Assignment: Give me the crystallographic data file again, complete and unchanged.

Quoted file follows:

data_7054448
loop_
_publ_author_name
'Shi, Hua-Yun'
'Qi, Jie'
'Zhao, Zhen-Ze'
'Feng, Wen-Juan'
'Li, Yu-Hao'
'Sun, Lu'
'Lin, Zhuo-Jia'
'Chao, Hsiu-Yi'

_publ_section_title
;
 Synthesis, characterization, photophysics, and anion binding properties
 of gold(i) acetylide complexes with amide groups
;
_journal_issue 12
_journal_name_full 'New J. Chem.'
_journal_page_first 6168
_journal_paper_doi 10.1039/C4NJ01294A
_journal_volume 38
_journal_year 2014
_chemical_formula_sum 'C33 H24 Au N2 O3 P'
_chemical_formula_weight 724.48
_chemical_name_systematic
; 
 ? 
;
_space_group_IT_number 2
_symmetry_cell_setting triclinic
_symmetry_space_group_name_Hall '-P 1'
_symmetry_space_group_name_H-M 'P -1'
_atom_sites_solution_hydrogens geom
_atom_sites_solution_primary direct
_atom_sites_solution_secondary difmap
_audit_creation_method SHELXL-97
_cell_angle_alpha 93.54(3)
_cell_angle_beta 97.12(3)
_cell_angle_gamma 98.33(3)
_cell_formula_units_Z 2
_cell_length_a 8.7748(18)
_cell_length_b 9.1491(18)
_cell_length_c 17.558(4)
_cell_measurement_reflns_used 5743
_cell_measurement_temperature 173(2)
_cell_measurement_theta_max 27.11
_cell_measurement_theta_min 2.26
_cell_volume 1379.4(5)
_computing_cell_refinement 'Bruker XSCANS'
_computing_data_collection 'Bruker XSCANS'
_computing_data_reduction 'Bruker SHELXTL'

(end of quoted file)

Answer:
data_7054448
loop_
_publ_author_name
'Shi, Hua-Yun'
'Qi, Jie'
'Zhao, Zhen-Ze'
'Feng, Wen-Juan'
'Li, Yu-Hao'
'Sun, Lu'
'Lin, Zhuo-Jia'
'Chao, Hsiu-Yi'

_publ_section_title
;
 Synthesis, characterization, photophysics, and anion binding properties
 of gold(i) acetylide complexes with amide groups
;
_journal_issue 12
_journal_name_full 'New J. Chem.'
_journal_page_first 6168
_journal_paper_doi 10.1039/C4NJ01294A
_journal_volume 38
_journal_year 2014
_chemical_formula_sum 'C33 H24 Au N2 O3 P'
_chemical_formula_weight 724.48
_chemical_name_systematic
; 
 ? 
;
_space_group_IT_number 2
_symmetry_cell_setting triclinic
_symmetry_space_group_name_Hall '-P 1'
_symmetry_space_group_name_H-M 'P -1'
_atom_sites_solution_hydrogens geom
_atom_sites_solution_primary direct
_atom_sites_solution_secondary difmap
_audit_creation_method SHELXL-97
_cell_angle_alpha 93.54(3)
_cell_angle_beta 97.12(3)
_cell_angle_gamma 98.33(3)
_cell_formula_units_Z 2
_cell_length_a 8.7748(18)
_cell_length_b 9.1491(18)
_cell_length_c 17.558(4)
_cell_measurement_reflns_used 5743
_cell_measurement_temperature 173(2)
_cell_measurement_theta_max 27.11
_cell_measurement_theta_min 2.26
_cell_volume 1379.4(5)
_computing_cell_refinement 'Bruker XSCANS'
_computing_data_collection 'Bruker XSCANS'
_computing_data_reduction 'Bruker SHELXTL'